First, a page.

The notion of interpretive flexibility is one of the main concepts of the “[…] social constructivism in science and technology studies […]”. (Meyer, Uli 2006) It refers to the nature of facts, which scientists try to determine by empirical observations or by the evolution of new technological artefacts. With these methods scientists are able to make to a certain degree different interpretations of “[…] how people think of or interpret artefacts as well as how they design them […]”. (Doherty, Neil F. 2006) The concept was originally applied to the “design phase of material artefacts”. (Doherty, Neil F. 2006) This approach expanded over time to the understanding of design and the handling of information systems. Additionally, the technology needs to provide adequate functions, which must fulfil the requirements of the users for flexibility in interpretation.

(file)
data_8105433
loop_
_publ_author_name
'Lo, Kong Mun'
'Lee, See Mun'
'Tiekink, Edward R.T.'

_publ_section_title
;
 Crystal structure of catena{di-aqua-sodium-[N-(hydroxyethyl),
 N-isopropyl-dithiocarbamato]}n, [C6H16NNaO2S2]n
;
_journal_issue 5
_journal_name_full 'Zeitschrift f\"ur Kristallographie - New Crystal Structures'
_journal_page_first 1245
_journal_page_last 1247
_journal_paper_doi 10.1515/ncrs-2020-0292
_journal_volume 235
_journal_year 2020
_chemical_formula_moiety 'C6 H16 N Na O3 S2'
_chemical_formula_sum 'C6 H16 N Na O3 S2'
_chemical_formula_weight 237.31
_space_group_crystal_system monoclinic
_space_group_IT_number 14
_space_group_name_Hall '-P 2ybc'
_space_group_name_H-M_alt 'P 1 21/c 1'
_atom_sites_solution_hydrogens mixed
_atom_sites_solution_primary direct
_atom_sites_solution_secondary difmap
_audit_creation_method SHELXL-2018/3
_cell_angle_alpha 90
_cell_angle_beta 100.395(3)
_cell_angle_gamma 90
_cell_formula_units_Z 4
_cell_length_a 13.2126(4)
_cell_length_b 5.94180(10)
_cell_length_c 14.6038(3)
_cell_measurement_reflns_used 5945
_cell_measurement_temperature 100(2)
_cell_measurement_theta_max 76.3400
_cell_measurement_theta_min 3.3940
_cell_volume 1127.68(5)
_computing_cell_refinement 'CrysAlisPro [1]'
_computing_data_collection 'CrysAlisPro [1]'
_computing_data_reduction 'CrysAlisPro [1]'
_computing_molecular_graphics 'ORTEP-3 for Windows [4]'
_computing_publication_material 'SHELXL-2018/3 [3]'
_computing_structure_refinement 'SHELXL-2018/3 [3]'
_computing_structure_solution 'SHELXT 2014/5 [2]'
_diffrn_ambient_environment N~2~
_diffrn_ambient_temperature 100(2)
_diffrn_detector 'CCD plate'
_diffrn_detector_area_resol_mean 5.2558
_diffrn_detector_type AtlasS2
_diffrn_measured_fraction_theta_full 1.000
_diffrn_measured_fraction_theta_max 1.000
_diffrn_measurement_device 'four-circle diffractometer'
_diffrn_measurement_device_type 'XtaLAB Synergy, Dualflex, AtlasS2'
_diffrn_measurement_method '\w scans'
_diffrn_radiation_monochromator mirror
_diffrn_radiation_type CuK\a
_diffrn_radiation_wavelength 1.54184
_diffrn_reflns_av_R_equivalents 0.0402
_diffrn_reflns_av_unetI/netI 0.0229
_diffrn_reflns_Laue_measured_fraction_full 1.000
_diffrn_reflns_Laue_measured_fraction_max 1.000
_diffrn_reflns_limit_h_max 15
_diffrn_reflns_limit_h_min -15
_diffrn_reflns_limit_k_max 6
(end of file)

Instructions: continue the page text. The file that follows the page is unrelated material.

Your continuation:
Meyer, Uli/ Schulz-Schaeffer, Ingo, Three Forms of Interpretative Flexibility, in: Science, Technology & Innovation Studies 1 (2006), S. 26-40.
Doherty, Neil F./ Coombs, Crispin R./ Loan-Clarke, John, A Re-conceptualisation of the Interpretive Flexibility of Information Technologies: Redressing the balance between the Social and the Technical, in: European Journal of Information Systems 15 (2006), S.569-582.« Back to Glossary Index